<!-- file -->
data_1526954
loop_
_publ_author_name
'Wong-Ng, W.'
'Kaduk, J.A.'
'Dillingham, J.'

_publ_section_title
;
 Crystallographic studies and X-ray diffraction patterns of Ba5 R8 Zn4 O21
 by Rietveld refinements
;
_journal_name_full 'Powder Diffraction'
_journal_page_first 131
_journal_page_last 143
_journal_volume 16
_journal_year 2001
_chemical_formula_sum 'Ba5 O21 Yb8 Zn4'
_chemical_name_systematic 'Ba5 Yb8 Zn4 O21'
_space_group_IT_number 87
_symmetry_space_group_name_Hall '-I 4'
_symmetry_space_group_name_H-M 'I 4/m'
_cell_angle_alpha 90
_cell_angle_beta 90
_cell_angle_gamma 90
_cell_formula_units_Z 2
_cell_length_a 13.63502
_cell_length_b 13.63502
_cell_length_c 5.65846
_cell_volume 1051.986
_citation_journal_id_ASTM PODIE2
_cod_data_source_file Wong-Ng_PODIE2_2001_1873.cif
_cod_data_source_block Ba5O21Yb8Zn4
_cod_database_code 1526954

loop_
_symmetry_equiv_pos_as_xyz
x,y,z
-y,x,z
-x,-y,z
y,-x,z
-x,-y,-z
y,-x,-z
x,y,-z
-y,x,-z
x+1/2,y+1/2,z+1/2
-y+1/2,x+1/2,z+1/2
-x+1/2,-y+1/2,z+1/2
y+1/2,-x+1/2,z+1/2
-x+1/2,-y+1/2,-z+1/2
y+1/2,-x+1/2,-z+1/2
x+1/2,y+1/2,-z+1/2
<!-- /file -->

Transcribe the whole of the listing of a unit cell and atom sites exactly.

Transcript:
data_1526954
loop_
_publ_author_name
'Wong-Ng, W.'
'Kaduk, J.A.'
'Dillingham, J.'

_publ_section_title
;
 Crystallographic studies and X-ray diffraction patterns of Ba5 R8 Zn4 O21
 by Rietveld refinements
;
_journal_name_full 'Powder Diffraction'
_journal_page_first 131
_journal_page_last 143
_journal_volume 16
_journal_year 2001
_chemical_formula_sum 'Ba5 O21 Yb8 Zn4'
_chemical_name_systematic 'Ba5 Yb8 Zn4 O21'
_space_group_IT_number 87
_symmetry_space_group_name_Hall '-I 4'
_symmetry_space_group_name_H-M 'I 4/m'
_cell_angle_alpha 90
_cell_angle_beta 90
_cell_angle_gamma 90
_cell_formula_units_Z 2
_cell_length_a 13.63502
_cell_length_b 13.63502
_cell_length_c 5.65846
_cell_volume 1051.986
_citation_journal_id_ASTM PODIE2
_cod_data_source_file Wong-Ng_PODIE2_2001_1873.cif
_cod_data_source_block Ba5O21Yb8Zn4
_cod_database_code 1526954

loop_
_symmetry_equiv_pos_as_xyz
x,y,z
-y,x,z
-x,-y,z
y,-x,z
-x,-y,-z
y,-x,-z
x,y,-z
-y,x,-z
x+1/2,y+1/2,z+1/2
-y+1/2,x+1/2,z+1/2
-x+1/2,-y+1/2,z+1/2
y+1/2,-x+1/2,z+1/2
-x+1/2,-y+1/2,-z+1/2
y+1/2,-x+1/2,-z+1/2
x+1/2,y+1/2,-z+1/2